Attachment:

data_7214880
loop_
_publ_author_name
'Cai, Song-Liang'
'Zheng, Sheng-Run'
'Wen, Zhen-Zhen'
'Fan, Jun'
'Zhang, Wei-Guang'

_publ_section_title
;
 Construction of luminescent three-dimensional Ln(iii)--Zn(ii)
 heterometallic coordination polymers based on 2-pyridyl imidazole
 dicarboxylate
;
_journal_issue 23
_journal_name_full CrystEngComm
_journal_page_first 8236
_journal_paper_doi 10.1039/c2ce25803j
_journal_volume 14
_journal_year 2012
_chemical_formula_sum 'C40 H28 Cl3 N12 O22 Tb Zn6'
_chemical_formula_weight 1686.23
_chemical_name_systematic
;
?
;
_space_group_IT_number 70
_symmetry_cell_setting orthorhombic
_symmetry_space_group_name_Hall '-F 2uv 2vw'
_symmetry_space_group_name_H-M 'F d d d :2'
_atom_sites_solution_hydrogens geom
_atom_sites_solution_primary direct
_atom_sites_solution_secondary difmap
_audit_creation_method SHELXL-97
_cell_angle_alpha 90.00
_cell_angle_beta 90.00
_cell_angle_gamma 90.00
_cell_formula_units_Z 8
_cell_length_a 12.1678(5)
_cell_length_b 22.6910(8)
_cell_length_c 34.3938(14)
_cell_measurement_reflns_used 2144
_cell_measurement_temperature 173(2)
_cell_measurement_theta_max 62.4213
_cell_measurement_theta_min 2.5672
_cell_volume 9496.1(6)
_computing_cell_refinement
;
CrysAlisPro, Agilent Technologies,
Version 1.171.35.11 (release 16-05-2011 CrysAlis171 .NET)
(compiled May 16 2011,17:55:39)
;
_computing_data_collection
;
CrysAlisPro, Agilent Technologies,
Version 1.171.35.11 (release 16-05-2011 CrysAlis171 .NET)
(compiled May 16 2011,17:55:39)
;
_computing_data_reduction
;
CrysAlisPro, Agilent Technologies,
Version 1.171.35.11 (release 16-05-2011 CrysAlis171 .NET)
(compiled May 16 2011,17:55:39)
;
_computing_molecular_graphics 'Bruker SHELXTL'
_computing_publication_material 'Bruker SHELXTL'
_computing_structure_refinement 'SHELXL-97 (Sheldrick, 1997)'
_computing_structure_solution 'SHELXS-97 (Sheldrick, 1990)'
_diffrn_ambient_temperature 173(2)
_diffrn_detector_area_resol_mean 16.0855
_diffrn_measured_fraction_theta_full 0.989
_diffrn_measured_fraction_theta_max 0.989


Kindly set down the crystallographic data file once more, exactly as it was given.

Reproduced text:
data_7214880
loop_
_publ_author_name
'Cai, Song-Liang'
'Zheng, Sheng-Run'
'Wen, Zhen-Zhen'
'Fan, Jun'
'Zhang, Wei-Guang'

_publ_section_title
;
 Construction of luminescent three-dimensional Ln(iii)--Zn(ii)
 heterometallic coordination polymers based on 2-pyridyl imidazole
 dicarboxylate
;
_journal_issue 23
_journal_name_full CrystEngComm
_journal_page_first 8236
_journal_paper_doi 10.1039/c2ce25803j
_journal_volume 14
_journal_year 2012
_chemical_formula_sum 'C40 H28 Cl3 N12 O22 Tb Zn6'
_chemical_formula_weight 1686.23
_chemical_name_systematic
;
?
;
_space_group_IT_number 70
_symmetry_cell_setting orthorhombic
_symmetry_space_group_name_Hall '-F 2uv 2vw'
_symmetry_space_group_name_H-M 'F d d d :2'
_atom_sites_solution_hydrogens geom
_atom_sites_solution_primary direct
_atom_sites_solution_secondary difmap
_audit_creation_method SHELXL-97
_cell_angle_alpha 90.00
_cell_angle_beta 90.00
_cell_angle_gamma 90.00
_cell_formula_units_Z 8
_cell_length_a 12.1678(5)
_cell_length_b 22.6910(8)
_cell_length_c 34.3938(14)
_cell_measurement_reflns_used 2144
_cell_measurement_temperature 173(2)
_cell_measurement_theta_max 62.4213
_cell_measurement_theta_min 2.5672
_cell_volume 9496.1(6)
_computing_cell_refinement
;
CrysAlisPro, Agilent Technologies,
Version 1.171.35.11 (release 16-05-2011 CrysAlis171 .NET)
(compiled May 16 2011,17:55:39)
;
_computing_data_collection
;
CrysAlisPro, Agilent Technologies,
Version 1.171.35.11 (release 16-05-2011 CrysAlis171 .NET)
(compiled May 16 2011,17:55:39)
;
_computing_data_reduction
;
CrysAlisPro, Agilent Technologies,
Version 1.171.35.11 (release 16-05-2011 CrysAlis171 .NET)
(compiled May 16 2011,17:55:39)
;
_computing_molecular_graphics 'Bruker SHELXTL'
_computing_publication_material 'Bruker SHELXTL'
_computing_structure_refinement 'SHELXL-97 (Sheldrick, 1997)'
_computing_structure_solution 'SHELXS-97 (Sheldrick, 1990)'
_diffrn_ambient_temperature 173(2)
_diffrn_detector_area_resol_mean 16.0855
_diffrn_measured_fraction_theta_full 0.989
_diffrn_measured_fraction_theta_max 0.989